Members not present for the reading don’t get to vote.

  2. With 52 Republicans in the Senate, it would take three defectors to block the bill’s passage.

    Why would you assume not a single Democrat is going to vote for the bill? A knee-jerk vote against it simply because it’s a Republican bill would be rather hypocritical given all the hand-wringing over the “obstructionist GOP” and their knee-jerk votes against all things Obama for the last eight years, no? I’m sure every Democratic senator, just like every Republican senator, is waiting to read the bill and consider it on its merits before making a decision on their vote.

    1. That would be why Democrats are objecting to unanimous consent requests in the Senate: they’re so interested in evaluating GOP proposals on their merits.

    2. I’m sure every Democratic senator, just like every Republican senator, is waiting to read the bill and consider it on its merits before making a decision on their vote.


  3. If the Senate supports their version of the healthcare bill, it won’t be because they don’t know what’s in it.

    The main resistance to the Senate version is coming from moderates who don’t want to cut Medicaid.

    Rand Paul and company are opposing it because it doesn’t do even more of what it does. Unfortunately, if the bill were any better than it is, it couldn’t get the votes to pass.

    The bill does three things that every libertarian should love:

    1) It kills the ObamaCare Medicaid expansion.

    2) It gets rid of the stupid regulation that limits the working poor to only working 29 hours a week.

    3) It kills the individual mandate.

    This doesn’t need to be the end of the debate, but for goodness’ sake, take your winnings off the table and keep fighting. Cutting Medicaid eligibility is an historic achievement–I don’t think anyone has ever done it before.

    And moving individuals from Medicaid to private plans via subsidies is exactly like moving kids from public schools to private schools with vouchers–something every libertarian should love. That’s not just the way to get rid of the ObamaCare Medicaid expansion; that’s the road map for getting rid of the rest of Medicaid, too.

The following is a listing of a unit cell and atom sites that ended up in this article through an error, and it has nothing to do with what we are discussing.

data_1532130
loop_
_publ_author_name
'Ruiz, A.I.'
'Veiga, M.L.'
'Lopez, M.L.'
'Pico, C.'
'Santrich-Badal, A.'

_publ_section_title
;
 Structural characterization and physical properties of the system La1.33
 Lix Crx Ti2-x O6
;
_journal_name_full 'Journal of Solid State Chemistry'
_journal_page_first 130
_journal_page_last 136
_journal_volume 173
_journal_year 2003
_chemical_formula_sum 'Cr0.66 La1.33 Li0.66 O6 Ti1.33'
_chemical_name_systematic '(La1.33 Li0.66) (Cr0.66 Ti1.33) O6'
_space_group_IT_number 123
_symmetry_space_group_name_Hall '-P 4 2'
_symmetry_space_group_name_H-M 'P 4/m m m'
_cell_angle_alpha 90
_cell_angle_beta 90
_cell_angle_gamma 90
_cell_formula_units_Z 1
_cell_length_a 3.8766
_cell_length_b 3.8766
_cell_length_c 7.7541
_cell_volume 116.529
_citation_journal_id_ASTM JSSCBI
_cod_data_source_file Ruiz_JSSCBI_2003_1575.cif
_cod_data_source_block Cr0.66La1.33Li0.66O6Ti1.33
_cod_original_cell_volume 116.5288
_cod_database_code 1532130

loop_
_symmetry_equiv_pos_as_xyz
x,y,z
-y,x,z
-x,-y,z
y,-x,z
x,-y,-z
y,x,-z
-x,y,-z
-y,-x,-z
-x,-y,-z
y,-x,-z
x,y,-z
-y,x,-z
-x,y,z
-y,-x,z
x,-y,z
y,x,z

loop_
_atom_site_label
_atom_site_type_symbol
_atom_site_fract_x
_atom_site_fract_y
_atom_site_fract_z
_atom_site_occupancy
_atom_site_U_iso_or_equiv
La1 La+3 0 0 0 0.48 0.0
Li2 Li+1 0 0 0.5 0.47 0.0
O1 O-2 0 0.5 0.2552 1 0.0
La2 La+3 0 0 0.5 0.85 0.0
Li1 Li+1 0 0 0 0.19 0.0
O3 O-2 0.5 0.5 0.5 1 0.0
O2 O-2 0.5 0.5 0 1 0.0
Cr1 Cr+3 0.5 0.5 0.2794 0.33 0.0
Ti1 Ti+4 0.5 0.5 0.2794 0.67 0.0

1. I suppose a shit sandwich could be said to be more appetizing if you put some garnish on it, but you’ll still be eating shit.

      You make a good utilitarian case, but I’m not sure that will get you very far ’round these parts.

      1. This would be more like scraping off some of the shit. You’re still eating shit, but at least you don’t need to put in extra time at the gym.

    2. Perhaps no top down solution to healthcare can work and what’s needed are myriad local, bottom up solutions, locally financed. Get rid of medicare and medicaid too.

      The present financing system is designed to keep hospitals solvent and avoid the bankruptcies we saw in the 1970’s. It also keeps the healthcare system sclerotic by impeding innovation when the impetus does not come from Big Pharma.

      Most chronic conditions arise from lifestyle and poor nutrition. Poor nutrition is a consequence of industrial agriculture. You can gorge yourself on vegetables today but you won’t get the same nutrients, minerals, vitamins and micronutrients you did even 50 years ago. Then there’s the scourge of gluten and “leaky gut” which is at the heart of autoimmune disorders.

      The real solution is agroforestry and polyculture – diversity. A different paradigm. There’s no way the federal government can use force and the threats of violence when voluntary self-education, local action and lifestyle changes are needed.

  4. No need for ‘rules’ on this; just let the leadership know that you will vote NO on any bill that you have not had time to read, and put it in the record why you are voting no. He would only have to get a few fellow republicans on board to make it stick.

  5. Wait, isn’t Sen. Paul on of those wacko-birds? I’m pretty sure a well respected and tenured member of that august institution made it clear to all that this man is DERANGED! Read a bill before voting? Lunacy! Sad.

  6. Here’s another novel idea: if you haven’t had time to read it, don’t vote for it.

  7. It’s a good think Republican politicians and commentators don’t have any principles at all, otherwise they might be forced to reconcile their support of this bill with their complaints about the “backroom deals” and “dirty tricks” used to pass ObamaCare.

  8. Spshhhh, just write it off.

    1. You don’t even know what a write off is.

  9. Here’s a novel idea. Members of Congress should have time to read?fully read, from start to finish?the text of a bill before being asked to vote on it.

    Here’s another: Each congresscreature would have to submit to the Record a written detailed explanation of why xi is voting for or against or is abstaining.